Midway, had sapped Yamamoto’s confidence, and thereafter conservation rather than expenditure of force became the watchword in the imperial fleet. On June 4, the admiral had sat on Yamato’s flag bridge digesting every morsel of the Kido Butai’s disaster with groans of anguish. Putting in at Truk several months later with his fleet on the way to the Solomons, Yamamoto seems to have had a premonition of impending personal as well as national calamity, writing to a friend, “I sense that my life must be completed in the next hundred days.” So Yamamoto, the supreme gambler, lost his nerve. Instead of throwing his two finest battleships into the fight for Guadalcanal at its climactic moment, he dispatched the old battle cruisers Kirishima and Hiei. The sea-air battles of mid-November that concluded with a dramatic night duel between capital ships sealed Japan’s fate. Hiei was mauled by Callahan’s gallant cruisers and destroyers on the night of the twelfth, then bombed to death the next morning. Kirishima, returning two nights later at the head of another cruiser-destroyer force, led by Vice Admiral Nobutake Kondo, found the fast new battleships Washington and South Dakota waiting along with four destroyers. The battle did not go all the Americans’ way. The destroyer force was wiped out, and South Dakota suffered a massive failure to its electrical system that kept it useless for long moments while Japanese gunfire pummeled its upper works. But that left Washington free to shoot Kirishima to pieces, and the battle cruiser was scuttled the next morning. Kondo, on the bridge of the cruiser Atago, had had enough and rushed away. The Japanese would never again send a battleship force against Guadalcanal and Henderson Field.
Historians can profitably imagine what would have happened if Admiral Willis Augustus Lee on the nights of November 14–15, 1942, had confronted both—or even one—of Japan’s superbattleships. Standing out of range of American 16-inch guns, Yamato and Musashi would have pounded Washington and South Dakota under the water before turning their huge 18-inch batteries on Henderson Field. With the Cactus Air Force ripped to pieces, the two Japanese ships could have returned night after night until the U.S. Marines and Army units would have either surrendered or evacuated. The battleship might well have resumed its place as queen of the seas. Instead, by refusing to risk his most precious ships in admittedly perilous circumstances, Yamamoto lost Hiei, Kirishima, the battle, the campaign, and whatever faint chance Japan might have had to keep its fledgling oceanic and East Asian empire through stalemate.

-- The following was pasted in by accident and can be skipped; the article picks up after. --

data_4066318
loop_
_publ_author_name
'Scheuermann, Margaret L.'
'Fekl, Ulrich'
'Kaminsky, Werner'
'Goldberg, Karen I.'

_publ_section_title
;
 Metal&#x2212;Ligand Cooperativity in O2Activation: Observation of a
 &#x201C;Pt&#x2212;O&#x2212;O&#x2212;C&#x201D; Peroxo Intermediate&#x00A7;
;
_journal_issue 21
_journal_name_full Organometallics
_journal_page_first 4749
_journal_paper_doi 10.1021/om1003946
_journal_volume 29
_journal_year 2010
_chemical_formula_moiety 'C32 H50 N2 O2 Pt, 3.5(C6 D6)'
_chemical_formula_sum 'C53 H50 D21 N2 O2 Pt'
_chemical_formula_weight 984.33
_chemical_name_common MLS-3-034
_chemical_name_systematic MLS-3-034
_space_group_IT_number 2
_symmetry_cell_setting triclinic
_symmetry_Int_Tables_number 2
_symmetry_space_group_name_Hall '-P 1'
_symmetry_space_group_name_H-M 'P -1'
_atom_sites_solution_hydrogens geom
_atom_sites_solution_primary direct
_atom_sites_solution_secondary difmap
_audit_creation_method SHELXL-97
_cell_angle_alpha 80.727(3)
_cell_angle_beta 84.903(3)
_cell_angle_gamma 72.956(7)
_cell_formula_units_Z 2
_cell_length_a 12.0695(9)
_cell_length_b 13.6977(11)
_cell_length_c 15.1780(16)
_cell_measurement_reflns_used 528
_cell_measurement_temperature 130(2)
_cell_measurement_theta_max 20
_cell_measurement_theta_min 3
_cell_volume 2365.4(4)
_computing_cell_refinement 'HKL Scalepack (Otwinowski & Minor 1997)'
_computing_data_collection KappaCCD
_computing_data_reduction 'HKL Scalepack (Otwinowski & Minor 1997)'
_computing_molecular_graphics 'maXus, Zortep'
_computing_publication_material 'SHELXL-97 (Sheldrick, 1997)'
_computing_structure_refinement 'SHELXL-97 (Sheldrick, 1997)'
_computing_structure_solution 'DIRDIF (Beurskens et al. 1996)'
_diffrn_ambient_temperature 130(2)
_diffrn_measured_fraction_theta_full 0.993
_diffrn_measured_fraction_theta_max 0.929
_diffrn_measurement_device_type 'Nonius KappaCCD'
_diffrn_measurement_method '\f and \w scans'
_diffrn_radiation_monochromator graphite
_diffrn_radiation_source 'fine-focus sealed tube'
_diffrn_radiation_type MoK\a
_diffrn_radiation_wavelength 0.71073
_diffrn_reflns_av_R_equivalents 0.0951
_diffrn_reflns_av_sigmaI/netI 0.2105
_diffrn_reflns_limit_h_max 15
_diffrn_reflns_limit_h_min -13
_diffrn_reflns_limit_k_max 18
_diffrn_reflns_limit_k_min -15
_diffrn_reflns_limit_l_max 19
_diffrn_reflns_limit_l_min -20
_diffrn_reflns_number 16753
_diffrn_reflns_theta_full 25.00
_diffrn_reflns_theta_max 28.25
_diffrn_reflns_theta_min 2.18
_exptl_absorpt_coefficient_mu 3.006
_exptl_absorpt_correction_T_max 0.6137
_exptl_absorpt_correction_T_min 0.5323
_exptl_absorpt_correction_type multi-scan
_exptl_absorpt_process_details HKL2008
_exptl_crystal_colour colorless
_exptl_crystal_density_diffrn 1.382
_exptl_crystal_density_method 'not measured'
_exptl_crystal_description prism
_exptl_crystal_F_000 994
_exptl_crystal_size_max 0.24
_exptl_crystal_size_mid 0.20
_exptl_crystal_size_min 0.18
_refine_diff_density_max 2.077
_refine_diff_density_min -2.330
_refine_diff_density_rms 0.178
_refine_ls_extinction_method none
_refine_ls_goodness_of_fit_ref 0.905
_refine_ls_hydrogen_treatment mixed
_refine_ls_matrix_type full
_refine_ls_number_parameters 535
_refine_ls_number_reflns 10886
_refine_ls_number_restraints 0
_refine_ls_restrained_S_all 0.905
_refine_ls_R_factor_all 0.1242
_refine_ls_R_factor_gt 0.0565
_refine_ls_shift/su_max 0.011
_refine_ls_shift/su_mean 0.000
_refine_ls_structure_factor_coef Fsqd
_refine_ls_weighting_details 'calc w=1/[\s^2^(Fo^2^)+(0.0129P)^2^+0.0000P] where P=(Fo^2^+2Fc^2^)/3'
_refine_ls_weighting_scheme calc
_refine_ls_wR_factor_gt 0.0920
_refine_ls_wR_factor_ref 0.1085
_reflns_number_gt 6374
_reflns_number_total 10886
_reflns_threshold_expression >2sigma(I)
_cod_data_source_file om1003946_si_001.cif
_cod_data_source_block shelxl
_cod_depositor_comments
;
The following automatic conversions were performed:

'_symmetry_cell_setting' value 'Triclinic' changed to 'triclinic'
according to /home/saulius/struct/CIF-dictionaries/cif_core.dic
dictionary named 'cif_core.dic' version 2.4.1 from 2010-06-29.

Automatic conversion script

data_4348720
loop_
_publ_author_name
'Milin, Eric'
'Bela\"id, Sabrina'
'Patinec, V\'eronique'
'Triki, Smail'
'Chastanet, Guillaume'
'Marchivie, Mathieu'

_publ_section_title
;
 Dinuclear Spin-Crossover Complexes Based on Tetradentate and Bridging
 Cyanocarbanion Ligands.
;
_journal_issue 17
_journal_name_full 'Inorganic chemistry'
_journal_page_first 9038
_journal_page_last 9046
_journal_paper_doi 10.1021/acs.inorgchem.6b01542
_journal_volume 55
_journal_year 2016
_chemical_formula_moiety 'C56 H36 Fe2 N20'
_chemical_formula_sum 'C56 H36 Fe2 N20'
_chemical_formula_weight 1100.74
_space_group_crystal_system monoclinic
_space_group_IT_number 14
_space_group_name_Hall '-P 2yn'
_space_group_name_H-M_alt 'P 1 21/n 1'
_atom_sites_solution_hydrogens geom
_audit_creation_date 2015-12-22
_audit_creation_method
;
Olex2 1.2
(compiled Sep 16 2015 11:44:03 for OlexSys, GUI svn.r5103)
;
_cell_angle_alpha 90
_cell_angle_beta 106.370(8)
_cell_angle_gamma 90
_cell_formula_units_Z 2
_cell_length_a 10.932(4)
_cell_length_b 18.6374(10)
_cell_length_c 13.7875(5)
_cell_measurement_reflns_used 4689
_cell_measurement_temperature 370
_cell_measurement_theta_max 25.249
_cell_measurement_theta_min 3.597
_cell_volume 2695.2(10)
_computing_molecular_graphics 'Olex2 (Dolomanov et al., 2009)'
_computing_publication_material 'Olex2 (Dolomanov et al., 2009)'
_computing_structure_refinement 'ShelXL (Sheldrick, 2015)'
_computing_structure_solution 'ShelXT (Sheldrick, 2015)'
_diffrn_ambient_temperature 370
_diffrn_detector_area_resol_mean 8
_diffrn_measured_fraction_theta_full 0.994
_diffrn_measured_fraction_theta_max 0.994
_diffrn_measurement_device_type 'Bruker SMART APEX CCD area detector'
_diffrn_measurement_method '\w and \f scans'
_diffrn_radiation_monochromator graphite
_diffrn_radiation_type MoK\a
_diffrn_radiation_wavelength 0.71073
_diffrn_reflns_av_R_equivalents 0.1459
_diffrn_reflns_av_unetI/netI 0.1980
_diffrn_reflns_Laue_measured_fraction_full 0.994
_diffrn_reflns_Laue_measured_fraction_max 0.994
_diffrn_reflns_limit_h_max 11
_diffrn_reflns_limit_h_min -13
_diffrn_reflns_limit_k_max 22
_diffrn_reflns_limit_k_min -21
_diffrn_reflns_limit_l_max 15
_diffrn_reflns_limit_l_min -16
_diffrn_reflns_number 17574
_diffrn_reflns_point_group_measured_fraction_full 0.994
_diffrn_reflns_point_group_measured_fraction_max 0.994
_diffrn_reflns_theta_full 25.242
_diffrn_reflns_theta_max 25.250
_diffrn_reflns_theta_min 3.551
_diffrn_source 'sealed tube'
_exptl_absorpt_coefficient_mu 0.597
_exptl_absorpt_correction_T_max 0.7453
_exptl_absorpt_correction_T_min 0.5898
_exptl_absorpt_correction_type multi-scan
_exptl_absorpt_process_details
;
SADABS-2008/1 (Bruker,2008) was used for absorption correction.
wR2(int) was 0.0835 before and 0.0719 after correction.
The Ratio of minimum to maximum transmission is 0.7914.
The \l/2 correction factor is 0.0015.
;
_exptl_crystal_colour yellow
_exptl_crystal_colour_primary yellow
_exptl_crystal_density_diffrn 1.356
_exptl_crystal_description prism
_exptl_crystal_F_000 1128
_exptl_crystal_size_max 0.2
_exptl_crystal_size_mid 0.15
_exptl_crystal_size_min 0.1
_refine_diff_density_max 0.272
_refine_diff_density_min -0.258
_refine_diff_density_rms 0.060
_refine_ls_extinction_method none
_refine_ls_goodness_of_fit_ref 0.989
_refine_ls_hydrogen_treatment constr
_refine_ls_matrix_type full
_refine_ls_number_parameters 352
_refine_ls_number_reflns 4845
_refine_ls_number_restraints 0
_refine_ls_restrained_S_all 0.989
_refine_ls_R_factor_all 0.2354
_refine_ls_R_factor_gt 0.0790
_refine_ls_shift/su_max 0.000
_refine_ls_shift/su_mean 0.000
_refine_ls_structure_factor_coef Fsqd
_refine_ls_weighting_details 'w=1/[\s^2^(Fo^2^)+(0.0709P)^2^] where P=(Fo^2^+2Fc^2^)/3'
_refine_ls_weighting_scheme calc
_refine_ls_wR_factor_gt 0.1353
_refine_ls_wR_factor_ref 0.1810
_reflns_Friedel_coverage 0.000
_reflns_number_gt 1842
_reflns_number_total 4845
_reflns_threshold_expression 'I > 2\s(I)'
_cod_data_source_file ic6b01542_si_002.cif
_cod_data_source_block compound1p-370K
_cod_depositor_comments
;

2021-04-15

Yamamoto’s faintheartedness reflected a peculiar aspect of the Japanese character that contributed to that island nation’s defeat. To the people of Nippon, enmeshed in both a warrior culture and a scarcity economy, warships were sacred entities. Each of the big carriers and battlewagons carried a portrait of the emperor, and the loss of any one of these vessels was deemed a national disaster spiritually as well as economically. Crews believed their ships to be irreplaceable, and they fought those ships to the bitter end; the few who at last abandoned a sinking or burning vessel did so in tears. Not so the Americans. Ships, however much they might be a temporary or even long-term home, were, in the last analysis, pieces of machinery that were expendable. When they could no longer function, they were abandoned, with regret to be sure but with anticipation that a replacement would soon be on the way. Although a few men wept at seeing their ship go down or burn uncontrollably, the great majority seem to have taken the attitude of two sailors on the sinking Hornet at Santa Cruz. As they went down the lines from the fatally stricken carrier, one asked the other if he would reenlist. “Goddamit, yes,” the other replied. “On the new Hornet.” The supreme irony of Yamato and Musashi was that their very existence as the world’s greatest battleships precluded their effective use. By the end of January 1943, the Japanese conceded defeat, moved their fleet back to Truk, and over a two-night period removed the last of their by now starving and tattered troops from Guadalcanal.
The Imperial Japanese Navy was burdened by more than the low morale of its commander during the Solomons campaign. It simply did not possess the detailed intelligence of enemy strength and movement available to the Americans through the breaking of the Purple Code. Throughout the Pacific war, the Japanese navy fought blind in many ways on many fronts: its intelligence was poor to nonexistent, its radar belated and crude, and its antisubmarine instruments rudimentary. In technology as in so many other areas, the Japanese were simply overwhelmed, as Yamamoto surely understood.